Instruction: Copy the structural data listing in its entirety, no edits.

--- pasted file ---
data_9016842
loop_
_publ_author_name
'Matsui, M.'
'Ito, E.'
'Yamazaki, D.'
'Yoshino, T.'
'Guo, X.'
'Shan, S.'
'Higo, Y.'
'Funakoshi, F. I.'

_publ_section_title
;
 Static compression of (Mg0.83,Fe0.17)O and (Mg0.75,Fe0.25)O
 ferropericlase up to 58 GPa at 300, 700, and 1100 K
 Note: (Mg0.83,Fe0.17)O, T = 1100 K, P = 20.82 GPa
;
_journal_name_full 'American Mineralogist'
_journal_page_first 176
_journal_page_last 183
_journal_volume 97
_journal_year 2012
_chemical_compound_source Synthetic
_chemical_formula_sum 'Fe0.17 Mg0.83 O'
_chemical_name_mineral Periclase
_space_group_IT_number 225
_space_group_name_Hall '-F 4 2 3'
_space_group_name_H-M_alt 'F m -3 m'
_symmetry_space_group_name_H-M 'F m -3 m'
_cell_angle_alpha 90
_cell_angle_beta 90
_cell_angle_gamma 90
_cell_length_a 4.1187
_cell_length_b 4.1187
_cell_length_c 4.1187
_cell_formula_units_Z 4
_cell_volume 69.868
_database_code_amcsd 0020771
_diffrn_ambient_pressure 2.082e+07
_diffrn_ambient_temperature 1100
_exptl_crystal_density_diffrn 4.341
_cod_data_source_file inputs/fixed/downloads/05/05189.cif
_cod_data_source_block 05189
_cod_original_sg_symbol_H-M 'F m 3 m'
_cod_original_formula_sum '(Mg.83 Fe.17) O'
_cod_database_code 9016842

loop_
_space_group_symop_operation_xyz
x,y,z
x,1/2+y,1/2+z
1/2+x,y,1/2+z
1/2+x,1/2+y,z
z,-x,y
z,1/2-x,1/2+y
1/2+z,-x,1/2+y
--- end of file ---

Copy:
data_9016842
loop_
_publ_author_name
'Matsui, M.'
'Ito, E.'
'Yamazaki, D.'
'Yoshino, T.'
'Guo, X.'
'Shan, S.'
'Higo, Y.'
'Funakoshi, F. I.'

_publ_section_title
;
 Static compression of (Mg0.83,Fe0.17)O and (Mg0.75,Fe0.25)O
 ferropericlase up to 58 GPa at 300, 700, and 1100 K
 Note: (Mg0.83,Fe0.17)O, T = 1100 K, P = 20.82 GPa
;
_journal_name_full 'American Mineralogist'
_journal_page_first 176
_journal_page_last 183
_journal_volume 97
_journal_year 2012
_chemical_compound_source Synthetic
_chemical_formula_sum 'Fe0.17 Mg0.83 O'
_chemical_name_mineral Periclase
_space_group_IT_number 225
_space_group_name_Hall '-F 4 2 3'
_space_group_name_H-M_alt 'F m -3 m'
_symmetry_space_group_name_H-M 'F m -3 m'
_cell_angle_alpha 90
_cell_angle_beta 90
_cell_angle_gamma 90
_cell_length_a 4.1187
_cell_length_b 4.1187
_cell_length_c 4.1187
_cell_formula_units_Z 4
_cell_volume 69.868
_database_code_amcsd 0020771
_diffrn_ambient_pressure 2.082e+07
_diffrn_ambient_temperature 1100
_exptl_crystal_density_diffrn 4.341
_cod_data_source_file inputs/fixed/downloads/05/05189.cif
_cod_data_source_block 05189
_cod_original_sg_symbol_H-M 'F m 3 m'
_cod_original_formula_sum '(Mg.83 Fe.17) O'
_cod_database_code 9016842

loop_
_space_group_symop_operation_xyz
x,y,z
x,1/2+y,1/2+z
1/2+x,y,1/2+z
1/2+x,1/2+y,z
z,-x,y
z,1/2-x,1/2+y
1/2+z,-x,1/2+y